In the beginning the shooting feels alright, but the gameplay is so repetitive and unvarying that it becomes dull. Eventually every enemy simply has way more health than they should, requiring you to reload multiple times to unload full clips to defeat them. You heard me right, you need to reload (vent) your proton-ized weaponry on a constant basis. You do have access to grenades, with a very long recast time, but they don’t feel anywhere near as useful as they should be for how seldom you can actually use them.

Just like the true Ghostbusters, you have access to your PKE meter allowing you to find hidden secrets throughout the level. In the beginning I was constantly using it to find all of the secrets, but you walk at a snails pace when you’re using the PKE meter, so it makes a dreadfully long game even longer when doing so. Sure, completionists will want to find everything, but I eventually just gave up using it aside from the few forced sections which spawn a mini-boss.

As the game progresses not only do the simplest enemies take forever to defeat, but more and more are thrown your way to artificially make it more difficult. Most enemies are just reskins of previous ones, adding no real variety to strategy or gameplay. The worst of this comes to light in the boss fights and the final stage, which I don’t want to spoil, but it was a terrible experience.


When you manage to finally deplete a mini or stage boss heath bar, you then need to play a mini-game to trap it, which also feels like artificial lengthening to the tedious gameplay. First you need to switch your weapon to the classic proton beam, aim and shoot the boss, then aim the right stick in the direction it tells you to. Then you need to use the Left Trigger to slam the ghost (usually 3 times) before you can actually trap it. To trap it all you need to do is press the ‘A’ button and then spam the button as many times as you can before time runs out to boost your multiplier. These small parts should feel most like true Ghostbusters gameplay, but in reality they simply feel like tedious mini-games.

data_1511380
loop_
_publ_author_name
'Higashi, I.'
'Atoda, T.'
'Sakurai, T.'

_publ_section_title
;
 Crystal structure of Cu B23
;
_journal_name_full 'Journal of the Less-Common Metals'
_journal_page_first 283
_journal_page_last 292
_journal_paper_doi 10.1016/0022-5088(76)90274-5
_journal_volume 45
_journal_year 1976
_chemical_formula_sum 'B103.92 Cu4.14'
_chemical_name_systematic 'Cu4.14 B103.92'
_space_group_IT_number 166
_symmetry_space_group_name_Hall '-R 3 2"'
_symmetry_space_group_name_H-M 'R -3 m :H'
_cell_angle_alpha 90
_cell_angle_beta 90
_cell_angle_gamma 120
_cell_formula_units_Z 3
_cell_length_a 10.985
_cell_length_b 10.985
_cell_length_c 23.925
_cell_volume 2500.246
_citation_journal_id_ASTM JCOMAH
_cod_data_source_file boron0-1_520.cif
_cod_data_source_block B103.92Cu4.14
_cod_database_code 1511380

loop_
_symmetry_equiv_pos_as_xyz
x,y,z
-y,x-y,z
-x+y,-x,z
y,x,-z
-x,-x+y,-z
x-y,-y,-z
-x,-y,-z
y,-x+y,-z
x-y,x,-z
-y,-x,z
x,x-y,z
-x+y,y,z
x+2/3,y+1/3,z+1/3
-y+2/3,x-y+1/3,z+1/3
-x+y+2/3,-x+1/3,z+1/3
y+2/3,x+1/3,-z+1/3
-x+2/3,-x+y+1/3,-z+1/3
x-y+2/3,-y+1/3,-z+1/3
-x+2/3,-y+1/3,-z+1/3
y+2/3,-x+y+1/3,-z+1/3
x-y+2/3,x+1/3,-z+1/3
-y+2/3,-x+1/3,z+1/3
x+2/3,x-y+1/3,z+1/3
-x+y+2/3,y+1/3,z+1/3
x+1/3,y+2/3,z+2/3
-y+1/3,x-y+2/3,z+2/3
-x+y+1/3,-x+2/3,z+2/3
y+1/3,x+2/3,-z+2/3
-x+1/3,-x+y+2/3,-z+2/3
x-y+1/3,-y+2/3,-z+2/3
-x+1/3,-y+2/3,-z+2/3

After a half dozen or so hours, and vanquishing the final big bad ghost, to which there’s zero indication you're coming to the end until you reach him, I promptly finished up a few achievements and quickly uninstalled. I don’t mean to come across as harsh in regards to this review, but there’s little to no redeeming qualities of this shameless cash grab. What makes it worse is that Ghostbusters is priced at nearly a full priced AAA game. That’s right, everything about this game looks and plays like a budget download title, but sadly the asking price is well more than three times the price I expected.

If I had to note a positive about the game it would be that at least they licensed the classic Ray Parker Jr. version of the theme song that the series is best known for. Unfortunately they even messed this up though, as the song only plays in the menus and not during the gameplay itself. What’s wrong with the way it’s setup is that every time you go into a menu and back out to another, the song restarts every single time. So the chance of you hearing the song from beginning to end is impossible unless you simply let it play in the background before you subject yourself to one more level.

I don’t particularly like pointing out so many negatives, but when there’s virtually no positives to speak about it’s difficult not to. A nonexistent storyline, basic and repetitive gameplay, terrible and constant one-liners, and nothing that makes it feel like a real Ghostbusters experience, makes this game a difficult sell at $20, but it’s price is unfathomably three times that amount. Ghostbusters is pretty much a waste of time as there really isn't much fun to be had. Who you gonna call? Hopefully someone else so that you don’t have to experience this for yourself.




Overall: 2.5 / 10
Gameplay: 2.5 / 10
Visuals: 3.0 / 10
Sound: 2.0 / 10